Boston Prep serves students from disadvantaged areas of Boston, with 76% qualifying for free and reduced price lunch and 92% being of minority racial backgrounds. As part of a rigorous educational program that seeks to prepare them for college and beyond, BPCPS sophmores visit various area businesses twice a year for hands-on learning about the careers open to them. The school has been nationally recognized for its academic excellence. It also bucks trends in the sciences — while nationwide there is a noted drop-off in interest in the sciences as students enter high school, particularly among young women,  (Osborne, Simon, and Collins 2003; American Assoc. of University Women, 1992), students at Boston Prep retain a high interest in the sciences throughout their tenure there, and female students actually become more interested in the sciences in high school.

Assistant Professor Steve Van Hooser led the students through a brief introduction to life in an academic science lab and his personal career path, before discussing his lab’s focus on the visual system and the impact that basic research has on everyday life and understanding. The students then took a tour of the lab, and were able to visualize neurons under the lab’s 2-photon microscope. After the visit, Steve noted, “It was terrific to be able to talk with such promising young people and to share a little of the brain science we are doing here at Brandeis.  The students asked really insightful questions about our studies, the use of animals in research, and the clinical applications of basic research.  It is exciting to think about what these students will be doing in 15 years.”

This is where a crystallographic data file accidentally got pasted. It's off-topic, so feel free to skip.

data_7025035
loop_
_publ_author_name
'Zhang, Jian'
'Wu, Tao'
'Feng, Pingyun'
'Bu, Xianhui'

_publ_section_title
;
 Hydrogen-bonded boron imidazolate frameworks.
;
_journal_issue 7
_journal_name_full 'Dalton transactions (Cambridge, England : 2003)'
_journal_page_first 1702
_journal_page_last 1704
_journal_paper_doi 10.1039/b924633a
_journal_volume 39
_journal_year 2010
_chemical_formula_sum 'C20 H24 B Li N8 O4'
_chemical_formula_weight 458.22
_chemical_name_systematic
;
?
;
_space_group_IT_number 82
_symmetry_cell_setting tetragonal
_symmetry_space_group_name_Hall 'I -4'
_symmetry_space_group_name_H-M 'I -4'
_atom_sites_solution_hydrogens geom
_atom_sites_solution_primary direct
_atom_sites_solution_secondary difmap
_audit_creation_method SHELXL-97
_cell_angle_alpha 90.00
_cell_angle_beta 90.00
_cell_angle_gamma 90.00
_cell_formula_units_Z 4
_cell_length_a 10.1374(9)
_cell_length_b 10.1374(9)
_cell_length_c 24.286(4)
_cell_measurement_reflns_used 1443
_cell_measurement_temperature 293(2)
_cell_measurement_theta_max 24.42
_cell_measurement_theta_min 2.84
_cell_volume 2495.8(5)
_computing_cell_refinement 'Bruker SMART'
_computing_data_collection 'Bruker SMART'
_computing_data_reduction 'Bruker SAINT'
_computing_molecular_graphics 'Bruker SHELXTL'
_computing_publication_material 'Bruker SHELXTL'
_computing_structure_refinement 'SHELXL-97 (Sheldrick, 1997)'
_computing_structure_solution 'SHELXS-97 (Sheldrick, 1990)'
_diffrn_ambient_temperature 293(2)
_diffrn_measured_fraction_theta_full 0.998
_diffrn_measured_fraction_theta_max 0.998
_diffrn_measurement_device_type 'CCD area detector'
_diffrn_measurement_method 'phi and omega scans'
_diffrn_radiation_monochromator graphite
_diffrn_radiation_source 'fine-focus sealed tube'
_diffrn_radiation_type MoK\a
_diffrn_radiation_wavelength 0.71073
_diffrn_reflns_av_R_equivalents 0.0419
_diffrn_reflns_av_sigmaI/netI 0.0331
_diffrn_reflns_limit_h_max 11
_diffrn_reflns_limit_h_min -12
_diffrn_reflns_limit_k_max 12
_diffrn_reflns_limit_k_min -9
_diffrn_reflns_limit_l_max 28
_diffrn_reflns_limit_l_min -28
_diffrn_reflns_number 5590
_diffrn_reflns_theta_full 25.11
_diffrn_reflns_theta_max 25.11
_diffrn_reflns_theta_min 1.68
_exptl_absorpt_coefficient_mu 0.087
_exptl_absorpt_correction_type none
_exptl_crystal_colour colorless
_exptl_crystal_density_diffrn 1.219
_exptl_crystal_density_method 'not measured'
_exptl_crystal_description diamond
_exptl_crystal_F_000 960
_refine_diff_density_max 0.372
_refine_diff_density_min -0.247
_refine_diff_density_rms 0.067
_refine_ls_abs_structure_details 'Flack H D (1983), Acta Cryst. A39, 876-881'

Those interested in hosting a future visit from students can contact Jenn Wolff from the Van Hooser lab (jwolff at, or contact Danielle Pape at BPCPS directly ( dpape at (617)333-6688 ext. 126 )

New faculty Stephen Van Hooser joins Biology Dept

Steve is back, starting this month.

Stephen Van Hooser is an alumnus of Brandeis Neuroscience Ph.D. program, graduating in 2005. After a highly productive stint as a postdoc as Duke, Steve rejoins us in May, 2010 as Biology’s newest assistant professor. The Van Hooser lab will focus on the role of visual experience in maturation and development of neural circuit, using optical and optogenetic tools.